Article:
What do you do next? Do you know every detail of your product inside and out? Can you define exactly what you want to build? What color should it be? What size? What materials will be used in production? What does the user experience look like?
All of these questions and more will arise during the early development and design phases. It is important to have all the details of your idea and product outlined in a Product Requirements Document
A Product Requirements Document, also known as a PRD, defines the requirements of a product including its purpose, features, functionality, and behavior. The document serves as a guide for business and technical teams to help build, launch, and/or market your product. Building a great product requires an immense amount of research and holistic planning. The PRD serves as a compass, providing clear direction toward a product’s purpose, all while creating a shared understanding between the business, technical, and engineering teams as well as any third parties assisting with the development.
Would you bake a cake without planning the shape, size, flavor, or filling needed beforehand? Product development is more complicated than baking; and many entrepreneurs do not have an appropriate recipe for success before deciding to invest their friends’ and family’s money, seed, or series funding on expensive development projects. The MPC Team has put together a list of core areas that should be covered in any Product Requirements Document.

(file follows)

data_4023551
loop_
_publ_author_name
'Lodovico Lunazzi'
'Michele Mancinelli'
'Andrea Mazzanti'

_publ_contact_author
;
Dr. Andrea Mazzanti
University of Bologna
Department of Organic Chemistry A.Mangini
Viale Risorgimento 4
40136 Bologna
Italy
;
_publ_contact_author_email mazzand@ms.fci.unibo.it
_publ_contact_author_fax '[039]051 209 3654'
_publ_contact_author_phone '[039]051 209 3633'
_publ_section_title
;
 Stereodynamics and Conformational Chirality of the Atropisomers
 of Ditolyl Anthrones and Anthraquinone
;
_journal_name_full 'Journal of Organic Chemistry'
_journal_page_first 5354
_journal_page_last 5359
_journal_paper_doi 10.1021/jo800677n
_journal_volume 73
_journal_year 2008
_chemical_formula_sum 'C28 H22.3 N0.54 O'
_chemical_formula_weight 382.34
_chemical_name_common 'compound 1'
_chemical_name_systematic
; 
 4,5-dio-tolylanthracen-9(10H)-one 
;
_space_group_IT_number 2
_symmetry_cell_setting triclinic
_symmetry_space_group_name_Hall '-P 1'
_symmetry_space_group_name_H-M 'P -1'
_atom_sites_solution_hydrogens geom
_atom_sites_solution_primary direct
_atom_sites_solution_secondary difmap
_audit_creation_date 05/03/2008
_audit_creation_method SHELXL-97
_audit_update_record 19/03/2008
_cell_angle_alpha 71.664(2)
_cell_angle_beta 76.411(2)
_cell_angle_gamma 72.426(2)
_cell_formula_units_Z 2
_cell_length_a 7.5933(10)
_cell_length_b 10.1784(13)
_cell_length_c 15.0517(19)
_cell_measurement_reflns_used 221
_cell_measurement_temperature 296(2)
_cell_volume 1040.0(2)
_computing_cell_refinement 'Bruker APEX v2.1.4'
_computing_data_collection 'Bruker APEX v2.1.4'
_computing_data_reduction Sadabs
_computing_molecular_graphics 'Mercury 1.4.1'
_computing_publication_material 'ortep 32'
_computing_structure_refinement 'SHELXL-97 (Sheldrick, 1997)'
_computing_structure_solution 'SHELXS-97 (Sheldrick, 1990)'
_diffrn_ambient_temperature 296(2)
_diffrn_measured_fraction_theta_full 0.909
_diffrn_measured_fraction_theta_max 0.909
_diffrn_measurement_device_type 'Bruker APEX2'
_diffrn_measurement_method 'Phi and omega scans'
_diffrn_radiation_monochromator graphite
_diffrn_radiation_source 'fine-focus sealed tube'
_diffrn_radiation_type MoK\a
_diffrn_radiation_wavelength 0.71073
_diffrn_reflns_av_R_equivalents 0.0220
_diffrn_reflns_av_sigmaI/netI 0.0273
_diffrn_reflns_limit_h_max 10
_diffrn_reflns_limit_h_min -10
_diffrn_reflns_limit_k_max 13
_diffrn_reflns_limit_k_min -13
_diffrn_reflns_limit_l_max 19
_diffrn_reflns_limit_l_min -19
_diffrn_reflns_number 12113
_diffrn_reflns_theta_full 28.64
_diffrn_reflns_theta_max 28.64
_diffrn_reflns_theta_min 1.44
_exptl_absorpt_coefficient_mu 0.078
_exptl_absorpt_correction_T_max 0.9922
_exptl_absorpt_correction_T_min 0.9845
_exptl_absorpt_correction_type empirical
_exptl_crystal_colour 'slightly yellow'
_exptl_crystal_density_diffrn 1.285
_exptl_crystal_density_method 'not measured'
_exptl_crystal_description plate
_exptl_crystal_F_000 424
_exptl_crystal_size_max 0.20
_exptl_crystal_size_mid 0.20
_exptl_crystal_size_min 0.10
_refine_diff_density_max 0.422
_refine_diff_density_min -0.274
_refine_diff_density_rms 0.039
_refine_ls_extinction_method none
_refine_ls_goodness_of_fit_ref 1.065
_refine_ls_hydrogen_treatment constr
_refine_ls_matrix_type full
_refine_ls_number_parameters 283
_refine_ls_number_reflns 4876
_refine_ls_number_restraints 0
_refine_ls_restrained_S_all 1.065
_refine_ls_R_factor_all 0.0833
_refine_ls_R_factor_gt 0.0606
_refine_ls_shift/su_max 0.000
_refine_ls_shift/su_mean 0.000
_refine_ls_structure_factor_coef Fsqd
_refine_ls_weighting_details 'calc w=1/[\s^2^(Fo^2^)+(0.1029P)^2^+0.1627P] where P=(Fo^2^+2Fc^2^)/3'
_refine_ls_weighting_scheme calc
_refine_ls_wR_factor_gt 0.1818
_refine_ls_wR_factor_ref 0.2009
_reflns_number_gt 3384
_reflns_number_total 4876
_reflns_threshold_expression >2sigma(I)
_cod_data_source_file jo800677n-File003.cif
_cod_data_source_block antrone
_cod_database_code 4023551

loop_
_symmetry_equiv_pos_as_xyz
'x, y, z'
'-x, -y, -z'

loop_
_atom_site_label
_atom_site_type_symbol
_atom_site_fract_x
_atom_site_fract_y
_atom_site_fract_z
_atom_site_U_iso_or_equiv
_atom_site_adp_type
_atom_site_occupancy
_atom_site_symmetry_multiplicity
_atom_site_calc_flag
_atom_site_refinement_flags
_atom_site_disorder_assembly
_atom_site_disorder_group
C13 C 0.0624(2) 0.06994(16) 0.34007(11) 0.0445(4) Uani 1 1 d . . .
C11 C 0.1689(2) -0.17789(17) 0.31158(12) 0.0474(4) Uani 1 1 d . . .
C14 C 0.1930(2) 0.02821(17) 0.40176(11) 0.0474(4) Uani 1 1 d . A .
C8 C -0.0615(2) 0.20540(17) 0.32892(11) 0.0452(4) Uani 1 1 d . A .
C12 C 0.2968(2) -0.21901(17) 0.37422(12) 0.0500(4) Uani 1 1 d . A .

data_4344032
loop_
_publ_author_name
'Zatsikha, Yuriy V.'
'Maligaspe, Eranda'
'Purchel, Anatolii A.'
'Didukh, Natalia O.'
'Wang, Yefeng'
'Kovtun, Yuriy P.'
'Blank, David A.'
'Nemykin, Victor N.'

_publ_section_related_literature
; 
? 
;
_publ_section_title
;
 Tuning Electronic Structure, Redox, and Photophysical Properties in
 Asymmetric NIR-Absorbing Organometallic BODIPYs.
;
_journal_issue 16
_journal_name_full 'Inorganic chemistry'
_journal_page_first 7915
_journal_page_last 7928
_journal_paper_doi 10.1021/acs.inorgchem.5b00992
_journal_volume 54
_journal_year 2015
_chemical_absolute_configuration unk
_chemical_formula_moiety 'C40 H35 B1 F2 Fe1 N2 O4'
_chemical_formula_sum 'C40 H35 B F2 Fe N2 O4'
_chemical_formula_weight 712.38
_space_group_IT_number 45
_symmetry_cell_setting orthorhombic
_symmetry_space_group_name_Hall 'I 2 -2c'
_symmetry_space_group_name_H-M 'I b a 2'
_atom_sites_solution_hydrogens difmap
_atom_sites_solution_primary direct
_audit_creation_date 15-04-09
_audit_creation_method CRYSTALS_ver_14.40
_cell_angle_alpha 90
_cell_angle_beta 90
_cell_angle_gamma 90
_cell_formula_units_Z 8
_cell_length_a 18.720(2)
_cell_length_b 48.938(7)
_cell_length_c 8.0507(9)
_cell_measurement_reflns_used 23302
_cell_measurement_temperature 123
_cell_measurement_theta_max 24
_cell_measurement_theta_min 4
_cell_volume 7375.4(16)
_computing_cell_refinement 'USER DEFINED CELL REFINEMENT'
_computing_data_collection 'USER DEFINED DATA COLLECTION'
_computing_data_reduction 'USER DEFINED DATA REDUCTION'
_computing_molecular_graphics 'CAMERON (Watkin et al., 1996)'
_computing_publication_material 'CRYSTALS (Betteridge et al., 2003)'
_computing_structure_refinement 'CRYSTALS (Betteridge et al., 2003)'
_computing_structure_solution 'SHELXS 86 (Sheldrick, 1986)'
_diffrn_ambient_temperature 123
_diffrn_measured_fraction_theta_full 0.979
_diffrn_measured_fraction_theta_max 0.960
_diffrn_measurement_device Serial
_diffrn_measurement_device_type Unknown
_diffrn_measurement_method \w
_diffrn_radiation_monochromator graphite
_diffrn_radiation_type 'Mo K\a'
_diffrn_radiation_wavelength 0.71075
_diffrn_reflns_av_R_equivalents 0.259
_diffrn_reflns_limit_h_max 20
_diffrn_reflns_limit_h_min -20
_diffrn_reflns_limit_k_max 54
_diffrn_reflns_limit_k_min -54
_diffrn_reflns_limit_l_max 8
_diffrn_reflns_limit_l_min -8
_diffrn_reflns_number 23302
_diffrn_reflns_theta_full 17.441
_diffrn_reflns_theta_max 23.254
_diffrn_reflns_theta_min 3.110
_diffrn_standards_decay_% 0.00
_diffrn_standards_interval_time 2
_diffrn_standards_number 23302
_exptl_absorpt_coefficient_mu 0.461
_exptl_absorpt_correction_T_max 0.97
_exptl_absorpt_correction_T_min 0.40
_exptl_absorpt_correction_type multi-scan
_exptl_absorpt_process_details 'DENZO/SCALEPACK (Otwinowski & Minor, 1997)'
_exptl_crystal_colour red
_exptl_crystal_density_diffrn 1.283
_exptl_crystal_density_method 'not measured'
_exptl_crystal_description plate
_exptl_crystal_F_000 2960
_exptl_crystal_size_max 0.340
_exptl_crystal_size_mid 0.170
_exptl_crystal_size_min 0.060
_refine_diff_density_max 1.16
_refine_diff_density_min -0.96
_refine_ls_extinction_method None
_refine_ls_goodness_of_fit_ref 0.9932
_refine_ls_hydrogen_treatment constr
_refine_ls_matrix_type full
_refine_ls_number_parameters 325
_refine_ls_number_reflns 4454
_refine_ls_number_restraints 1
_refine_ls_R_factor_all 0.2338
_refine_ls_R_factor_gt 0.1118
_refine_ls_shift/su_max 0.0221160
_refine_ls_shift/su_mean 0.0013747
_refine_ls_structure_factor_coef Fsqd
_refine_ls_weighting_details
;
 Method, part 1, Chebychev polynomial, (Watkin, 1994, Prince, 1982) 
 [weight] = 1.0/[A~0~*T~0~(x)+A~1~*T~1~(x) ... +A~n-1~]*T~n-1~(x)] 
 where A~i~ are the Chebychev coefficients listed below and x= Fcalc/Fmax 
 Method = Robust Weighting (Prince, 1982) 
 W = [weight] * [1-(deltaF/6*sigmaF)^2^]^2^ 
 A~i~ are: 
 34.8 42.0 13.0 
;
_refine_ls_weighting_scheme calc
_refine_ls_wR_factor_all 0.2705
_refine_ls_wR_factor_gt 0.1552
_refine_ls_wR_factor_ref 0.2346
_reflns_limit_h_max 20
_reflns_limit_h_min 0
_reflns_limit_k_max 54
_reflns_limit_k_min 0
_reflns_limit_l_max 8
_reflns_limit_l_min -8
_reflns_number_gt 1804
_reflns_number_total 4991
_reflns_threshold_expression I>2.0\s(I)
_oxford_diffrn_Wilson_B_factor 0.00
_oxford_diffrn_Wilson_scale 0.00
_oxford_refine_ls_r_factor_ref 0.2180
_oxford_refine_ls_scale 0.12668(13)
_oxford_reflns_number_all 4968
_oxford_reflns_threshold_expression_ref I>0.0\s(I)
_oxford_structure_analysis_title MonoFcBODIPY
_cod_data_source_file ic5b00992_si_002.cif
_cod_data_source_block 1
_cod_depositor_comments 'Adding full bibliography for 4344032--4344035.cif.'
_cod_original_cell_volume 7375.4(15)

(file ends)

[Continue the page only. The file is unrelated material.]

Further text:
A Successful PRD Should Be Able to Address the Following Items
- Product Summary
- Industrial Design Requirements
- User Experience Goals
- Physical Requirements
- Engineering Disciplines Needed (Electrical, Mechanical, Etc.)
- Manufacturing Goals
- Regulatory Needs
- Packaging Goals (Out-of-Box Experience)
- Sustainability Goals
In addition to the technical requirements, you also need to focus a great deal of effort on sales, marketing, and business operations to succeed in product development. A list of these requirements to consider include:
- Go to Market Strategy
- Sales and Distribution Plan
- Maintenance, Warranty, and Serviceability
- Forward and Reverse Logistics
- Team Size and Skill Sets Needed for Execution
Recording things your company or product absolutely will not want to do is an important piece in the early product development process. This limits product churn, something we will dive deeper into with another dedicated blog post.
- What does the product stand for vs what does it not stand for
- Market reach vs staffing capabilities – Every geographic location may not be attainable on day 1
- Does the product need 15 colors and 5 accessories to be successful out of the gate?
There are numerous benefits of creating this document, but the most important in the hardware space is to reduce churn, which in effect reduces cash burn and schedule slips. The other benefit to having a robust PRD is to document what you know, learn what you don’t know, and approach investors, vendors, manufacturers and anyone else in the chain with specific targeted questions about the expected outcome.
Hardware does not have to be hard if the plan is well outlined.
Be prepared. Creating a PRD should be any entrepreneur’s first step in product development. MPC has a comprehensive template and can assist with generating and refining the document to start any product on the path to success. For more information on our PRD template, please email email@example.com.
Author: Heather Brown